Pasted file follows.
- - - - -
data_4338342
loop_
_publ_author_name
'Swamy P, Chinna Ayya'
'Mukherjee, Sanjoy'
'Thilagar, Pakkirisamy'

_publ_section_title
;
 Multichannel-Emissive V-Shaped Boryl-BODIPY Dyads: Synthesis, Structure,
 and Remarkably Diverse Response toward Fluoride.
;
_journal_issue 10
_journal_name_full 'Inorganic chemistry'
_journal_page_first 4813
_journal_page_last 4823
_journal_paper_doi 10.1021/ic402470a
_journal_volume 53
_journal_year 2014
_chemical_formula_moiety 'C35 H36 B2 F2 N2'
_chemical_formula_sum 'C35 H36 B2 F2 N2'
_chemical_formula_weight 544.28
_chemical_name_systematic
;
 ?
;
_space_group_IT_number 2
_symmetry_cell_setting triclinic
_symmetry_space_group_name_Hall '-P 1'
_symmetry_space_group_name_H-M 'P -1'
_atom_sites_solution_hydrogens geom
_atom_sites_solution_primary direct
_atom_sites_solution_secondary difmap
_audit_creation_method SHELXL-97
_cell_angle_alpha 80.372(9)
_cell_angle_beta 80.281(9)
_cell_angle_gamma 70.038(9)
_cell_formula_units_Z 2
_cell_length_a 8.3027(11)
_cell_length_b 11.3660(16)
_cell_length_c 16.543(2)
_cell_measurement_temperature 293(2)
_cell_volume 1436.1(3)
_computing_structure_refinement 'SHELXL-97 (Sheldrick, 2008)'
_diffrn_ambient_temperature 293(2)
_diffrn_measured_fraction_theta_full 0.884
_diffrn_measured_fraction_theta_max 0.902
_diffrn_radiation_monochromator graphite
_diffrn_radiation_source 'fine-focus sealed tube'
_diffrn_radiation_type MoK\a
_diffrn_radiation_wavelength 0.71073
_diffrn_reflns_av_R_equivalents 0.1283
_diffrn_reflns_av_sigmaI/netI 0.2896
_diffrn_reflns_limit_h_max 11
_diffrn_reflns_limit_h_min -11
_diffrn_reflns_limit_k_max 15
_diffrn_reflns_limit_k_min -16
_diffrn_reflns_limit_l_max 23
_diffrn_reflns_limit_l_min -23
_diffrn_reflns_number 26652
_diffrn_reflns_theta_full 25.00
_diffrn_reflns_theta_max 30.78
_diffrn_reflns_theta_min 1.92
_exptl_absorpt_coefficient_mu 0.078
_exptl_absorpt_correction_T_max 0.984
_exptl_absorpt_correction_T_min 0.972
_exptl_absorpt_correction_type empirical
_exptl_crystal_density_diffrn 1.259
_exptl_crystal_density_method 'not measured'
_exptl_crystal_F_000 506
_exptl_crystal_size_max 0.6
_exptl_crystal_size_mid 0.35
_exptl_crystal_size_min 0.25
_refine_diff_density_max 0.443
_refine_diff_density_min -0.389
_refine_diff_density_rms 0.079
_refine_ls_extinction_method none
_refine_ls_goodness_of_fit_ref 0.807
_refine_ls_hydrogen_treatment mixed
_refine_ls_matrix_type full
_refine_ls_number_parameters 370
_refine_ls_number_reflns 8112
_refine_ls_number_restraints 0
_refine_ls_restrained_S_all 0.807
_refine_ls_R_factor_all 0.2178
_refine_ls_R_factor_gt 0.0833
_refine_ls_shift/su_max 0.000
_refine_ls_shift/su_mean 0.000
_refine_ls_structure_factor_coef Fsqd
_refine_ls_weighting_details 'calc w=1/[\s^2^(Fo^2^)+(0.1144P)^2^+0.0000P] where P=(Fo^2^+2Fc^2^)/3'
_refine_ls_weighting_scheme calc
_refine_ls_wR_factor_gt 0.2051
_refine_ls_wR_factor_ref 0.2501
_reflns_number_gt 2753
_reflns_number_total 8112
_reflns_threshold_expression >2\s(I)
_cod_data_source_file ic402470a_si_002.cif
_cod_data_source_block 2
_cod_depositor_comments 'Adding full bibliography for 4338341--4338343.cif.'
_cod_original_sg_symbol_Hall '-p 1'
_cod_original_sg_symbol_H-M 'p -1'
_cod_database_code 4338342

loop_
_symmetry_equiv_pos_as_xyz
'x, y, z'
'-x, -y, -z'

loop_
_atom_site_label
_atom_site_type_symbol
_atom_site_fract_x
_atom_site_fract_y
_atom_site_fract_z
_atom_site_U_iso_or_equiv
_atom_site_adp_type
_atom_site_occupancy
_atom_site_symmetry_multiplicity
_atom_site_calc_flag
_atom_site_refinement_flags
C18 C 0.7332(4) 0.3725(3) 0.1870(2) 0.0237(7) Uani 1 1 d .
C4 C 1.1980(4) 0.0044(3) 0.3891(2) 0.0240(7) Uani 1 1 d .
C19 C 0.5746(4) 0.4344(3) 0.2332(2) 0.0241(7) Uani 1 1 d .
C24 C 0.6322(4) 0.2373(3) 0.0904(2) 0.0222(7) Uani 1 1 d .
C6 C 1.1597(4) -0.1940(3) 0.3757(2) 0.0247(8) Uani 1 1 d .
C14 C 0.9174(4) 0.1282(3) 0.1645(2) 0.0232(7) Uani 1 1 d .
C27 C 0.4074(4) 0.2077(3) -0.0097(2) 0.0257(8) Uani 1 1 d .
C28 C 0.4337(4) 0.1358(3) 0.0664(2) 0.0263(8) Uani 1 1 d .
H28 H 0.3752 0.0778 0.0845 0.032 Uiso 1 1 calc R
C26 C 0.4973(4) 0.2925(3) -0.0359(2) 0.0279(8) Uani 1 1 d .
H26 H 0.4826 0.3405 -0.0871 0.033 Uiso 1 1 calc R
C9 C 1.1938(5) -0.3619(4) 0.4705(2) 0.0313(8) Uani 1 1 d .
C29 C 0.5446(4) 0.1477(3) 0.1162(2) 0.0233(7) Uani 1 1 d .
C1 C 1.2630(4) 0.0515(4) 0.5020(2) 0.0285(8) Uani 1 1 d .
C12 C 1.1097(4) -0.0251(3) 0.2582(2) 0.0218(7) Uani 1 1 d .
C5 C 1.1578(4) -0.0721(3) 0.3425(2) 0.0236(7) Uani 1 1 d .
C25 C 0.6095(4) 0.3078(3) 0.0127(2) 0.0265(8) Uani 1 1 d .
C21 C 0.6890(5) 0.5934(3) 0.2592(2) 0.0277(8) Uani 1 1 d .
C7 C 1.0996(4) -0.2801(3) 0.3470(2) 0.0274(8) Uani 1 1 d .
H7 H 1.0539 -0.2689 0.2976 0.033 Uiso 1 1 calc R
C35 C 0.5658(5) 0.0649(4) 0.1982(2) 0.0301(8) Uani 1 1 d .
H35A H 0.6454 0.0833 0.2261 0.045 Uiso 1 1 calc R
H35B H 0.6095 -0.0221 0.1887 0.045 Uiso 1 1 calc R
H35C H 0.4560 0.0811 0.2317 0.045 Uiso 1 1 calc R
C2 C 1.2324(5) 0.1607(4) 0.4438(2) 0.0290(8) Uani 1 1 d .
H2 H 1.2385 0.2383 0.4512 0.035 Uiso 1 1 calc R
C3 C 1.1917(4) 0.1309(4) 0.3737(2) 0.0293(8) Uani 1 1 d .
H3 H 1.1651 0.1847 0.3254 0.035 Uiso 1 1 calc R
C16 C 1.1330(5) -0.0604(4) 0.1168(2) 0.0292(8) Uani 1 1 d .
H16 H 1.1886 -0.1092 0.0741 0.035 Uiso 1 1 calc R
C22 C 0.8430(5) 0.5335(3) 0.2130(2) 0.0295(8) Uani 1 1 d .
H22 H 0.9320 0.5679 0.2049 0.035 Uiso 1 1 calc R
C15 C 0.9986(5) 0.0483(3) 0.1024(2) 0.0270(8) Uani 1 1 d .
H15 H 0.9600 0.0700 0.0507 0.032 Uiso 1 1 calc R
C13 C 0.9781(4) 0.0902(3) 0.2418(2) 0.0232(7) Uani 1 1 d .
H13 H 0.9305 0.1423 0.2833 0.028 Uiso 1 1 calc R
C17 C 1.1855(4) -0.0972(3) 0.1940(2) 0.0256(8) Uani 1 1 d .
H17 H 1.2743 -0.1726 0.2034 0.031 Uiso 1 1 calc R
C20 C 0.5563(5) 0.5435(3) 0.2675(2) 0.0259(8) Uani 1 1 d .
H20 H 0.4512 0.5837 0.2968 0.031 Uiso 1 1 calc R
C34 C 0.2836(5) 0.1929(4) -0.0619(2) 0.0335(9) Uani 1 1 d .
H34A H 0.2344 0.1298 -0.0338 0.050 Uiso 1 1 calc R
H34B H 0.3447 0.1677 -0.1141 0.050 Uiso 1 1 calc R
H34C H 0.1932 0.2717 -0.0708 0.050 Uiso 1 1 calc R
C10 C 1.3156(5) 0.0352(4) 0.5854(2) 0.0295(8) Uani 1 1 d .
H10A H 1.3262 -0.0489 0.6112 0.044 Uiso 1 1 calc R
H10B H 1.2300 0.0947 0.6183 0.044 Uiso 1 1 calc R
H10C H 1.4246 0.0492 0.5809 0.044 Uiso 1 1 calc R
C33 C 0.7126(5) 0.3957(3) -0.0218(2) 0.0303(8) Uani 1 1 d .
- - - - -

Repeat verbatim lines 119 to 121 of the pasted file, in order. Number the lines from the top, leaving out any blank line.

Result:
C4 C 1.1980(4) 0.0044(3) 0.3891(2) 0.0240(7) Uani 1 1 d .
C19 C 0.5746(4) 0.4344(3) 0.2332(2) 0.0241(7) Uani 1 1 d .
C24 C 0.6322(4) 0.2373(3) 0.0904(2) 0.0222(7) Uani 1 1 d .